3:  None.  That’s good news since the most common 3-DB set is goal line defense.

4:  22/73, 3.3 YPPA, 1 TO

5:  32/288, 9.0 YPPA, 2 TO

6:  1/15, 15.0 YPPA

7:  None


 

Individual notes:


 

·      For the 2nd straight game, the Ravens alternated between Webb (24 snaps) and Carr (8) in the nickel.  Webb and Walker played the Ravens only dime along with the starting defensive backs.  Webb was beaten once by Santi, but otherwise did not play poorly.  He’ll have an expanded role vs. the Steelers as will Carr.  I would expect the Ravens to use Zibby in the dime this Sunday.  He offers more in terms of pass rush flexibility.  Walker’s one defensive snap was his first since Minnesota (10/18).


 

·      Perhaps because of all of the anticipated nickel, the Ravens deactivated both McKinney and Talavou for this game.  The 5 active linemen, Bannan 24, Edwards 38, Gregg 23, Ngata 42, Pryce 31, all got a fairly heavy workload, but Johnson was worked hard, playing every down, as usual, but more as a down lineman than he had previously.  Kruger, surprisingy, played just 7 snaps after replacing Suggs for the last 25 plays at Cleveland.  Barnes, Jones, and Burgess were active, but did not see any defensive snaps.


 

·      Jameel McClain returned to duty as an outside LB, playing 22 snaps.  He started and played primarily LOLB, lining up on the LoS occasionally, but not as a down lineman that I can recall.  At times under Ryan, McClain would put his hand in the turf both on the edge and on the nose.  McClain had only 1 tackle personally, but the Colts did not embarrass the Ravens while he was on the field (3.3 YPPA)


 

·      The Ravens dropped a down lineman into coverage on 5 separate occasions, once each Pryce, Ngata, Bannan, Kruger, and Gregg.  They executed only 4 deceptive blitzes on 31 drop backs.  One went incomplete, but Manning completed the other 3 for 12, 13, and 15 yards.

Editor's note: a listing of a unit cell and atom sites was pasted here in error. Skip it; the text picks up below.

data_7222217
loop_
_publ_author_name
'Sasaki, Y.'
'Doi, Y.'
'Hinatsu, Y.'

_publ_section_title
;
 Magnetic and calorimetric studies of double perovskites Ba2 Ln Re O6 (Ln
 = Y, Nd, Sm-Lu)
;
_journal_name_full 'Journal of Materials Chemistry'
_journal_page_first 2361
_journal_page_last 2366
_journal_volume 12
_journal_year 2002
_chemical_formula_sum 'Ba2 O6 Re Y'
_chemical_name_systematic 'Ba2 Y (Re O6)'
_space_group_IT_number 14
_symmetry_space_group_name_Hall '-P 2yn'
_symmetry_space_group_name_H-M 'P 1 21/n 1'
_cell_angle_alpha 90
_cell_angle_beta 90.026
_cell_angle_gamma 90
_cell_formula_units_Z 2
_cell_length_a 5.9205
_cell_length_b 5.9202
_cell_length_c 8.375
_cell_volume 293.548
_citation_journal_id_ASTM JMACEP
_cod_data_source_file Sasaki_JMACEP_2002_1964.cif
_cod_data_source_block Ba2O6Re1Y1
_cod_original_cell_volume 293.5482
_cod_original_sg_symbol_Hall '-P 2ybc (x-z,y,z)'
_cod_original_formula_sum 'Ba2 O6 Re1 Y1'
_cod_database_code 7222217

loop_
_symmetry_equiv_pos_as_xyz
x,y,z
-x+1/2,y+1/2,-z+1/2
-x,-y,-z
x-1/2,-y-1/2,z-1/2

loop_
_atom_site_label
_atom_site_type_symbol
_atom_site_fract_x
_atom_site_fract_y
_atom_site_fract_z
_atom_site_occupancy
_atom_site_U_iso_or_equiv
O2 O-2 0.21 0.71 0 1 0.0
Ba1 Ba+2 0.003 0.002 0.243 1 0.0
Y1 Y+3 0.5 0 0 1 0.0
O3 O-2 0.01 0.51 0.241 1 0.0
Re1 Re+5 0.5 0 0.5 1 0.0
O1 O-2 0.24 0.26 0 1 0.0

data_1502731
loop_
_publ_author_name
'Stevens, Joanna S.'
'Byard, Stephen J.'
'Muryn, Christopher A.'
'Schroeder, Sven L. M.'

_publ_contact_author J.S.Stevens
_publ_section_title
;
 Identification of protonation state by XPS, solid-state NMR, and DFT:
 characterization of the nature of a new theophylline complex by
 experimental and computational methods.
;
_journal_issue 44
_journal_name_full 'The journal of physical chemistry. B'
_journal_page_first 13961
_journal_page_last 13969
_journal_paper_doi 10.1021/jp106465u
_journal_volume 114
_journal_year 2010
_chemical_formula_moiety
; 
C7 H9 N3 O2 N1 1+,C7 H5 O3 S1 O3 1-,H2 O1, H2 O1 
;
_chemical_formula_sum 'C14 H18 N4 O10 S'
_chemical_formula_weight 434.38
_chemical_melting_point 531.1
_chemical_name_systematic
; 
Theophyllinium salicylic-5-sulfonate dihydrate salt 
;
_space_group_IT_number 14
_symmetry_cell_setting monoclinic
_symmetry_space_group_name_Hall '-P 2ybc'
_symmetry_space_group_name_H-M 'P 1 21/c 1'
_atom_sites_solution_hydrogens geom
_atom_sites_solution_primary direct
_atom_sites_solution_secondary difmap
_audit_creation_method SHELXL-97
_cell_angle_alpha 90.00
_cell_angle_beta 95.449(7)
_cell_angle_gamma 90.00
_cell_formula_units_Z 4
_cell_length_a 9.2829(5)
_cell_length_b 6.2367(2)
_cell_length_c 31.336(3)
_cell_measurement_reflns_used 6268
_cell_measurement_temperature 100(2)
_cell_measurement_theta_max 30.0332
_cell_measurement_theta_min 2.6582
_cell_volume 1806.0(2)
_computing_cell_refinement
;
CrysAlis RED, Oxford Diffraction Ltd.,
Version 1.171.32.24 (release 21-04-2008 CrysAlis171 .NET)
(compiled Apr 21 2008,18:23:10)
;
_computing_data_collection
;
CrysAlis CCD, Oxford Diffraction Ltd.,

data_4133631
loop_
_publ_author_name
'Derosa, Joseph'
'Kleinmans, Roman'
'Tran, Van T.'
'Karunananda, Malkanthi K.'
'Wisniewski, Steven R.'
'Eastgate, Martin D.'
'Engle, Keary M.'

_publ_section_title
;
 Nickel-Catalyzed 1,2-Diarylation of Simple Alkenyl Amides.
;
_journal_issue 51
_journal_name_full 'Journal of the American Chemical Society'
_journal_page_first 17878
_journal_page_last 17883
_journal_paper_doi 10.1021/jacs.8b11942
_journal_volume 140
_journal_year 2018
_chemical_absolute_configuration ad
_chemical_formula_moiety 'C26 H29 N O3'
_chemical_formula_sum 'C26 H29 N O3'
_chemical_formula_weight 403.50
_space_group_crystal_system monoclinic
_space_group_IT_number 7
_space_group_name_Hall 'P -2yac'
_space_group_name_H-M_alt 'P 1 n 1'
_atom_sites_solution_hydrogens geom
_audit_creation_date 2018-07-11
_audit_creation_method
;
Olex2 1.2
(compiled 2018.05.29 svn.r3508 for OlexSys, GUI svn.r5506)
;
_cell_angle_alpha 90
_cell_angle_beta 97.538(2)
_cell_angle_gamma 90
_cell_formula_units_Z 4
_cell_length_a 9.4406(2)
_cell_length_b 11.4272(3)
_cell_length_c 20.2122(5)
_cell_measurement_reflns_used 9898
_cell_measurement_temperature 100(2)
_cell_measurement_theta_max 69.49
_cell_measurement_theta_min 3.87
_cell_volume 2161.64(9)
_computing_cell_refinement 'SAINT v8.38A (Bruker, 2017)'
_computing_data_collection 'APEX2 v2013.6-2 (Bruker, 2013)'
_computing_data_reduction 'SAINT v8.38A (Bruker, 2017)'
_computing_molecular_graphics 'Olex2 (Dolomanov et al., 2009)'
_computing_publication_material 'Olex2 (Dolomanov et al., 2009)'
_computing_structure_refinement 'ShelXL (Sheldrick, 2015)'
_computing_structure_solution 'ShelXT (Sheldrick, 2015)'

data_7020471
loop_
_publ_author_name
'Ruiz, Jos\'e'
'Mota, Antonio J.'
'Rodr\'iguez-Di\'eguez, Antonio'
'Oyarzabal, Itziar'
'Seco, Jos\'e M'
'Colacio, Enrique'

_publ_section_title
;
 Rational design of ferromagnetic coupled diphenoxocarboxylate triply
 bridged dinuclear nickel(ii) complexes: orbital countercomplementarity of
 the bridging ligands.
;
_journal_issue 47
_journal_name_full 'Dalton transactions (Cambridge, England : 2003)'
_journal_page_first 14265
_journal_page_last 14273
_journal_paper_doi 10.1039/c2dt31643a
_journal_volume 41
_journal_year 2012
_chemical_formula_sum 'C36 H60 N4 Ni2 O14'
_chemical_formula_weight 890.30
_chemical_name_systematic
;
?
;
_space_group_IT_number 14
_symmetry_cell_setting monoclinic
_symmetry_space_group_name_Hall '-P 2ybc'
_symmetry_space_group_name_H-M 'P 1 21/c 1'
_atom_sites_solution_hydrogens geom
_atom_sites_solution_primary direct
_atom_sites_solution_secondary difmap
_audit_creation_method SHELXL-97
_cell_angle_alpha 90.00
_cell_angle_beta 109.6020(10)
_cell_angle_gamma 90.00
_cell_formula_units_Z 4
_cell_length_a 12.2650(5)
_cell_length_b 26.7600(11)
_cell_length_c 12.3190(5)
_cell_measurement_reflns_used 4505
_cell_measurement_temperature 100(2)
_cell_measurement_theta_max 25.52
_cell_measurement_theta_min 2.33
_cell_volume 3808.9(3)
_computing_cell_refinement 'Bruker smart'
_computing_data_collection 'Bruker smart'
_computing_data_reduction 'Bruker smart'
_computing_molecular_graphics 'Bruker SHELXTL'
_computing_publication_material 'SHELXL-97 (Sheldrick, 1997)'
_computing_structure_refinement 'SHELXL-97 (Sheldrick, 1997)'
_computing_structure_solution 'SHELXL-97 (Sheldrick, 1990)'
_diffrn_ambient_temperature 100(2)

·      Prior to Reed’s fumble, the Ravens were +2 in turnovers.  Since 2000, the Ravens are 48-0 with a +2 or better TO margin.


 

The Ravens 3 biggest defensive plays.  Big surprise here, they are the 3 turnovers:

 
  • Lewis FF on Santi recovered by Edwards (Q3, 9:00)
  • Reed’s INT (Q2, 8:47)
  • Landry’s INT (Q1, 5:04)
 

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Ken McKusick

About Ken McKusick

Known as “Filmstudy” from his handle on area message boards, Ken is a lifelong Baltimorean and rabid fan of Baltimore sports. He grew up within walking distance of Memorial Stadium and attended all but a handful of Orioles games from 1979 through 2001. He got his start in sports modeling with baseball in the mid 1980’s. He began writing about the Ravens in 2006 and maintains a library of video for every game the team has played. He’s a graduate of Syracuse with degrees in Broadcast Journalism and Math who recently retired from his actuarial career to pursue his passion as a football analyst full time. If you have math or modeling questions related to sports or gambling, Ken is always interested in hearing new problems or ideas. He can be reached by email at [email protected] or followed on Twitter @filmstudyravens. More from Ken McKusick